Marshall's class has been reading about runaway gingerbread cookies for days, but he does not believe that they can really escape. The class bakes and decorates their own gingerbread people and then when they disappear, everyone follows the clues left by the escaped cookies. What happened to those gingerbread people? A fun romp for ages 4 and up.
Bobby thinks his teacher, Ms. Kirby, is a big, horrible, dinosaur-like, green monster. When he sees her outside of school and they spend a day in the park together, he discovers she might not be so bad after all. A good lesson for all ages, but especially ages 4 and up.
I love discovering new series in our juvenile fiction collection, and here are two that I thoroughly enjoyed this year:
- Better Nate than Ever by Tim Federle
- And its sequel Five, Six, Seven, Nate! (which I am currently reading)
You are also welcome to stop by any UAPL location to find these and other first-in-the-series books in our juvenile fiction collection. At Miller Park, look for them on top of the shelves in the youth area!
The parents of a bandit family split up. The Dad bandit marries a princess and brings all of her royal children into the hideaway, which makes the bandit kids unhappy. Can they all get along and live together? This is a fun story about blending families of bandits, prince and princesses, and even dragons for ages 4 and up.
A little girl wakes up to the sound of her parents working in the kitchen. There is suddenly the sound of something else, shuffling and clunking and clanging. The parents are dancing in the kitchen! Dancing fun for everyone, especially those ages 4 and up.
This is not your typical Little Red Riding story. The wolf is unsuccessful in getting meals and decides to go to school to train in martial arts. Little does he know that Little Red has been in training too. A kicking good read-aloud for ages 5 and up.
Anna Hibiscus is a little girl who lives in amazing Africa. In this Anna Hibiscus story, Anna and her family all go to the beach and are all too busy to splash with her in the water. The waves want to play with Anna, which make her laugh and laugh. Soon all of the family are together in the water. A fun and wet story about families at the beach for ages 4 and up.
Feeling lazy this summer? Consider these fun facts about the world's slowest animal – the sloth.
- 1. Sloths can sleep from 15-20 hours per day.
- 2. Sloths only go to the bathroom about once a week.
- 3. Some sloths can turn their heads almost all the way around.
- 4. Sloths might not run, but they are very good swimmers.
- 5. Two-Toed sloths actually have 3 toes on each back leg.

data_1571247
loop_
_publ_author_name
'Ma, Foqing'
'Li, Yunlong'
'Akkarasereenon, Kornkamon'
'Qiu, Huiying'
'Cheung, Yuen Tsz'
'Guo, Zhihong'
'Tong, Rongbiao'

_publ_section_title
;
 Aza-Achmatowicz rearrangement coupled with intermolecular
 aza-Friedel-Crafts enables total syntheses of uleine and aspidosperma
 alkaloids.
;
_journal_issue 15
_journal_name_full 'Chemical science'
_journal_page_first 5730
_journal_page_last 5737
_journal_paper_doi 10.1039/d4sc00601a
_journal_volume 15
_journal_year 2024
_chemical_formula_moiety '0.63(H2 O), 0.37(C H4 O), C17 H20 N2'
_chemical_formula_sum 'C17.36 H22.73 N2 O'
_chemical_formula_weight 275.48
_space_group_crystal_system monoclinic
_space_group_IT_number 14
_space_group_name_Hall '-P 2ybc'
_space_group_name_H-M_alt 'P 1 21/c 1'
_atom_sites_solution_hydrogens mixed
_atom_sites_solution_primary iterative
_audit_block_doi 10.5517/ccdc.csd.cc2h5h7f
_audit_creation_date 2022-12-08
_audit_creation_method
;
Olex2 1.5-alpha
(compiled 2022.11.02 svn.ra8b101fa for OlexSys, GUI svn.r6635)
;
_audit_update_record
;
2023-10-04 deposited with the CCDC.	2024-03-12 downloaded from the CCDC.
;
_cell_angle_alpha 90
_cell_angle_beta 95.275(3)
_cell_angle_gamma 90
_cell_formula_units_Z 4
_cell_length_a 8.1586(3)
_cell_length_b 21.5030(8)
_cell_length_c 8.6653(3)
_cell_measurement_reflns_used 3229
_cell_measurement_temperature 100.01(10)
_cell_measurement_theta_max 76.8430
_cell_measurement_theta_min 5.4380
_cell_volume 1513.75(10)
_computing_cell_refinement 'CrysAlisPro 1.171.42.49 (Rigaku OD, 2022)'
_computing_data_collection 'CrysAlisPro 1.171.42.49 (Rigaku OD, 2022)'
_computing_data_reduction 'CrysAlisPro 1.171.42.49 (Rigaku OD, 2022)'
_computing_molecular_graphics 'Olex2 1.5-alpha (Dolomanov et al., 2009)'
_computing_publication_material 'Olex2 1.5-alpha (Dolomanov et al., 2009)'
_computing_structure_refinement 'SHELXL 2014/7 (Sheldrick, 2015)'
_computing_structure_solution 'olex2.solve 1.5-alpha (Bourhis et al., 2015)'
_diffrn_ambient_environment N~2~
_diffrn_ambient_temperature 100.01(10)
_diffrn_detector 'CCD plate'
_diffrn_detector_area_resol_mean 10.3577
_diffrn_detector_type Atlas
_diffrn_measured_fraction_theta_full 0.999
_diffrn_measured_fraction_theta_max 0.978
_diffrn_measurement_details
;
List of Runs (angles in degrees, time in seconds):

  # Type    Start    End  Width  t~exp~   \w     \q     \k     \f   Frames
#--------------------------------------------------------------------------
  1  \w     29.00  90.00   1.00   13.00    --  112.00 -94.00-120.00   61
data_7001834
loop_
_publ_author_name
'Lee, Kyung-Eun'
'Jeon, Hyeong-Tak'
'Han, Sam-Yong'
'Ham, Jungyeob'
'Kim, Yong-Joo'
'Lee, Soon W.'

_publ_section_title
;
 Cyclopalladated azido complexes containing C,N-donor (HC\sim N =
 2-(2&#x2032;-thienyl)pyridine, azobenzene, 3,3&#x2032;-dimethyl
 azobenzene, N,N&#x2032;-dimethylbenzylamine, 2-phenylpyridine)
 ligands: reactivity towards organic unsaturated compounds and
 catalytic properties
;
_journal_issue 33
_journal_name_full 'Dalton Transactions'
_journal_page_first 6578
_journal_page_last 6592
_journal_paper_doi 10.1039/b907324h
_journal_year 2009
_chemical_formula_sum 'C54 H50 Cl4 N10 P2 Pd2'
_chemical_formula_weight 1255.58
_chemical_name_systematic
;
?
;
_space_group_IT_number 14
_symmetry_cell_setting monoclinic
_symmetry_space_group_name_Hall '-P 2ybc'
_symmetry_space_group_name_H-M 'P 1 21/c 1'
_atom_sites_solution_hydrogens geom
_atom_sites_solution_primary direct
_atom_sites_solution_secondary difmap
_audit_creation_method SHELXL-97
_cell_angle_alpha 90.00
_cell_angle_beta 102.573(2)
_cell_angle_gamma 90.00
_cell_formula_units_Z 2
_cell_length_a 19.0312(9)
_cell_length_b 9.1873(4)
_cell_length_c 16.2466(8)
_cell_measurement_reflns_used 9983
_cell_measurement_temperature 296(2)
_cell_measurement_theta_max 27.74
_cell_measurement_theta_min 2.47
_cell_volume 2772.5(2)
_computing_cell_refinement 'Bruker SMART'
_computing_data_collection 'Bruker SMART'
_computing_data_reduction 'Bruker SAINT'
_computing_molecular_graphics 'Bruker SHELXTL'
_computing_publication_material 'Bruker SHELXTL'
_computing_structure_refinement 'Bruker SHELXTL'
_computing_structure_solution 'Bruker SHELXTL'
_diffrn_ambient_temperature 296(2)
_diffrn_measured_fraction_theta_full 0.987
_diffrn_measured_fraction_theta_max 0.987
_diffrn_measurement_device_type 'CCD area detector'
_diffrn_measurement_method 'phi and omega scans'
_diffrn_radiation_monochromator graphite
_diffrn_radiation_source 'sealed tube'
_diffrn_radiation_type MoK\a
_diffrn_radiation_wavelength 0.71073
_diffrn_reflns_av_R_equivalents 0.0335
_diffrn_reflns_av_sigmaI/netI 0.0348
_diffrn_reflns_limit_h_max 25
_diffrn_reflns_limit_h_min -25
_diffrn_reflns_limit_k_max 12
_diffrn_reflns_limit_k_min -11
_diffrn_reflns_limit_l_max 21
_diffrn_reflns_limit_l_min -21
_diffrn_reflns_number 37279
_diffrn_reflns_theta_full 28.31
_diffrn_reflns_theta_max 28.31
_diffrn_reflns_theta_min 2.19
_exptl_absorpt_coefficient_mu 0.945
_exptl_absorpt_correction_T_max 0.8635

Learn more fun facts or read some wonderful stories about these curious (but extremely cute) creatures.
The end of Summer Reading Club 2014 is fast approaching, August 2nd to be exact. Here in the youth department we spend a great deal of our time helping young readers find the next great book. Because as we all know, finding the right book makes all the difference. In the summer I like to recommend funny and entertaining series that make you want to keep reading and give you the opportunity to stay with characters you have come to enjoy. Here are some first books in my favorite series for middle-readers. Hopefully, with these titles, you can keep the little ones reading strong through the next two weeks and after!
The Adventures of Nanny Piggins by R. A. Spratt
The Popularity Papers: Research for the Social Improvement and General Betterment of Lydia Goldblatt and Julie Graham-Chang by Amy Ignatow
Swindle by Gordon Korman
We Are not Eaten by Yaks (An Accidental Adventure) by C. Alexander London
Like Pickle Juice on a Cookie by Julie Sternberg
The Strange Case of Origami Yoda by Tom Angleberger
This guest blog was written by Eileen, one of our summer interns here at the UAPL.
Are you running out of fun things to do this summer (besides reading, of course)? If so, have no fear because science will save the day! As you all know, the theme of the summer reading program this year is science. So what better way to have fun this summer than doing two awesome science experiments? With your parents’ permission and guidance, gather these simple ingredients and have a blast experimenting!
Make Your Own Bubbles!!
What you need:
Pour equal amounts of water and dish soap into a container and stir gently.
Then, dip in the bubble wand and blow those bubbles!
Glow in the dark water!!
What you need:
Pour the water into the bowl
Cut the highlighter in half and pull the ink-soaked felt out of one half
Put the felt into the water, turn the lights off, and watch it glow!
For more fun science activities, check out these books!